Poetry Challenge #92

Who’s Sorry Now?

For this prompt, list things you are sorry for.  (Your list can be as long or as short as need be.) Select one or several items that are related from that list and write a poem about it.

Finish the poem with a positive spin by suggesting ways you can, or might apologize. Or do it better next time . . .

* “Uniquely” in that I don’t imagine whale apologize for combing up krill, or cheetah apologize for mowing down gazelle, but maybe they do . . . if so: Sorry!

Set the timer for 7 minutes.

Start writing!

No Apologies, No excuses—Just do it!

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Song for Inspiration: Who’s Sorry Now as sung by Miss Patsy Cline—Of course!

*Cindy Faughnan and I began this 7-Minute Poetry Challenge more than 3 years ago. We now take turns creating our own prompts to share with you. If you join us in the 7-Minute Poetry Challenge let us know by posting the title, a note, or if you want, the whole poem in the comments.

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Poetry Challenge #91: Words! Words! Words!

Words! Words! Words!

I’m so sick of words!

I hear words all day through/first from him, now from you/is that all you blighters can do?*

YES, Eliza! The answer is unequivocally, unapologetically, YES!—so on to the Challenge:

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Poetry Challenge #91

A Few of My Favorite Words

Do you have favorite words?  If you do, pause right now and jot them down.  

I love to collect words I hear or read that are unfamiliar or that have an interesting sound. I try to remember to write them down to use another day. As you go through your day, pay attention to words that you like the sound or meaning of. Write them down! Save them!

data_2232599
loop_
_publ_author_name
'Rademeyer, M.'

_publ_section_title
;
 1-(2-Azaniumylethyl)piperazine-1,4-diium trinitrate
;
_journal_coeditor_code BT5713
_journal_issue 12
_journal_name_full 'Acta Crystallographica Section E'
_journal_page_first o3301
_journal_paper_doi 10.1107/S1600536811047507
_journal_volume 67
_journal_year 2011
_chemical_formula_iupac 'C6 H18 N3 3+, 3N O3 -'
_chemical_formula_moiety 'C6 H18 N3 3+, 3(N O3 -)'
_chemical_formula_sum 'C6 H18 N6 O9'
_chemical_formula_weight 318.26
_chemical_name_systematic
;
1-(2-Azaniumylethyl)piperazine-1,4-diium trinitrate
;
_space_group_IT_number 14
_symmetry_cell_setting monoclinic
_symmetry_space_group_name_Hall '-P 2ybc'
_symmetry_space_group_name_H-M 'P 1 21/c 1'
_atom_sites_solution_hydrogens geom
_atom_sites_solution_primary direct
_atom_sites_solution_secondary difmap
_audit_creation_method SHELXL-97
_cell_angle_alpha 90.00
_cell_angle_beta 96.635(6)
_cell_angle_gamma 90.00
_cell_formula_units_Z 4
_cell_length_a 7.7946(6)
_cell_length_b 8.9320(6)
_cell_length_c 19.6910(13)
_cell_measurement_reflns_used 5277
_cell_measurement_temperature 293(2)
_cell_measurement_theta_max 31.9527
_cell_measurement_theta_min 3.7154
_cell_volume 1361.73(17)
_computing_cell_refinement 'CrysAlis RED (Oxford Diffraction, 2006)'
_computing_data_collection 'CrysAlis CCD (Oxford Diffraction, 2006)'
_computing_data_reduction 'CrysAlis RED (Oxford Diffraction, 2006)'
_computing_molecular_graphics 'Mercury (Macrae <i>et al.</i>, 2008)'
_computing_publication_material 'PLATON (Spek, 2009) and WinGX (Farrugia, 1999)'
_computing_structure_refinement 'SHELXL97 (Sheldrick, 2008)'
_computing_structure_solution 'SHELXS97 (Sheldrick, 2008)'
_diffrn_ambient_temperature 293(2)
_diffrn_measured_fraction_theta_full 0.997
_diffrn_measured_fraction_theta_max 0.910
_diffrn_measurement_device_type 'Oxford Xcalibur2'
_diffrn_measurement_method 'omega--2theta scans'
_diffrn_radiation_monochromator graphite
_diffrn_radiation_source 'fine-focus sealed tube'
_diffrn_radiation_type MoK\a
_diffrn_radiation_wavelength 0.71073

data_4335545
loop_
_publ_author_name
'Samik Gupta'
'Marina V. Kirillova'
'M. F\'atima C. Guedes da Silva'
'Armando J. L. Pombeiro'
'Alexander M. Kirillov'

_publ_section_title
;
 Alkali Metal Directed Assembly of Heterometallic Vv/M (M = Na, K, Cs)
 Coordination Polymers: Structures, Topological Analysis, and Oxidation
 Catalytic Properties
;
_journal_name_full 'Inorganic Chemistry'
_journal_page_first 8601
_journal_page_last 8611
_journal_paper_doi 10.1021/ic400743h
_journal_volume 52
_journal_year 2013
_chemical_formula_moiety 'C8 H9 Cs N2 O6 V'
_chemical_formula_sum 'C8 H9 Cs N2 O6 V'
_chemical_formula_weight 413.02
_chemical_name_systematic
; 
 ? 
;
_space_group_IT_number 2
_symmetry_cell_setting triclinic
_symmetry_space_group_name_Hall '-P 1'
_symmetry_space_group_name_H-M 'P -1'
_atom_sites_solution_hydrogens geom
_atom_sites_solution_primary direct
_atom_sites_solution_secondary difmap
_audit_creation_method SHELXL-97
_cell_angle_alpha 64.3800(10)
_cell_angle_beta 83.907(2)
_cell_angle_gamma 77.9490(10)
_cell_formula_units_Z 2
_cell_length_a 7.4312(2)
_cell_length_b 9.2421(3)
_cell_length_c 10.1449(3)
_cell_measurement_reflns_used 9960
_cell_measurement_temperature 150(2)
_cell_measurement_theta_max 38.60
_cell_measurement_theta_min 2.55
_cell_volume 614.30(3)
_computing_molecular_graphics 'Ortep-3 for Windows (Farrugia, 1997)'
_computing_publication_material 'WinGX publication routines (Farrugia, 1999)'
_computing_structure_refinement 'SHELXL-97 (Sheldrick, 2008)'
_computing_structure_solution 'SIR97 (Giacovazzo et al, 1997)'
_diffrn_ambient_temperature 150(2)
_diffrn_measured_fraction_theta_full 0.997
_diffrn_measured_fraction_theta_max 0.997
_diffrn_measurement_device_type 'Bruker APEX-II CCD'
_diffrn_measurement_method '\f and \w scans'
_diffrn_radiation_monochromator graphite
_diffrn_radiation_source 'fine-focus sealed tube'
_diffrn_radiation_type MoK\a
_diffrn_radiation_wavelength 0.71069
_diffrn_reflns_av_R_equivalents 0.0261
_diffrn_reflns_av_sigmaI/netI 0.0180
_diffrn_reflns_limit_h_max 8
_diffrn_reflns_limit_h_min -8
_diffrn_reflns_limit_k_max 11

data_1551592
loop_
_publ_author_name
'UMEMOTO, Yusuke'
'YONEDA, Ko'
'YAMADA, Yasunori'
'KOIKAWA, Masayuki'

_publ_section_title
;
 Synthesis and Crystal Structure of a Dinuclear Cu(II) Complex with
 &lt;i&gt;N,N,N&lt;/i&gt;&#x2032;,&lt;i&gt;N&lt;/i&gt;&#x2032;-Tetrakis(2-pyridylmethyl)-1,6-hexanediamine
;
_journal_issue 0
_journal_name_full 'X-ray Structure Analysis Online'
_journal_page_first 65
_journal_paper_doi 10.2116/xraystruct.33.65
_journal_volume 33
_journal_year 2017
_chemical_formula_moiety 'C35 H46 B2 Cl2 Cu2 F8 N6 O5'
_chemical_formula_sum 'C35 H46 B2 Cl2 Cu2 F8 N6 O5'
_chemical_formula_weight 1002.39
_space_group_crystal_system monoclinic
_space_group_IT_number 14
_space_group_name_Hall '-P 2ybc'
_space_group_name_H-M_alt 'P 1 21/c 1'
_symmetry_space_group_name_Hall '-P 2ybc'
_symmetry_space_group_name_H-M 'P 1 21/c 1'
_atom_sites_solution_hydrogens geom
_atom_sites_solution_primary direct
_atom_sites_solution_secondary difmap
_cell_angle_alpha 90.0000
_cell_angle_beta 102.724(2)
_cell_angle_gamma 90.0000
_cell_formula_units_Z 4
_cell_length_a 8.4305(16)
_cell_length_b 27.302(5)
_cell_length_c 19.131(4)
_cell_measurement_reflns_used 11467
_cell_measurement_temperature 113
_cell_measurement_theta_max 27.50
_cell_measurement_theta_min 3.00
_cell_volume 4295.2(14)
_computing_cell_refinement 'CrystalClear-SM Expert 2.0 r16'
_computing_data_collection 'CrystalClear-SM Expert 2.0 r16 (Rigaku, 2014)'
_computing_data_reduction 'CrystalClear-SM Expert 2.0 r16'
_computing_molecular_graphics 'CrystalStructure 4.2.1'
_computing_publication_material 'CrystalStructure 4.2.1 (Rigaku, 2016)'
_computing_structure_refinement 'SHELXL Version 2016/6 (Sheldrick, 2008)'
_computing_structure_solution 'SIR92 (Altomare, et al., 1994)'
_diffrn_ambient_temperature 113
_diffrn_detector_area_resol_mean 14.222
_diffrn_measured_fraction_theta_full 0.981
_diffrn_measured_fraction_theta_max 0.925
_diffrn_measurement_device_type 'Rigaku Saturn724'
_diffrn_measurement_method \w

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A few I like are: Lilliputian, grommet, butterfly, whimsical, and gumption. 

Think of five of your favorite words and write a poem using them.

If you can’t think of words, open to a random page in the dictionary and find a word you like.

You can use some of my favorite words if you like.

Keep collecting words to use another day!

Set the timer for 7 minutes.

Start writing!

Don’t think about it too much; just do it.

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*Cindy Faughnan and I began this 7-Minute Poetry Challenge 1200-ish days ago. We now take turns creating our own prompts to share with you. (This one is Cindy’s; the “I” is her speaking. If you join us in the 7-Minute Poetry Challenge let us know by posting the title, a note, or if you want, the whole poem in the comments.

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Poetry Challenge #90: Like a YO-YO, Yo!

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“I used to be a swinger/Til you wrapped me round your finger . . .” Who can forget inspired lyrics like those by Joe South—or the singer who sang them to Hit status in 1971? (BTW: It was not Yo-Yo Ma.)

June 6th was National Yo-Yo Day. (Sorry for being tardy, I was so busy bopping to that oldie but goodie Donnie Osmond version, and twining vines around my backyard arbor, I completely forgot to post this prompt.) But, just like a Yo-Yo, I’m back!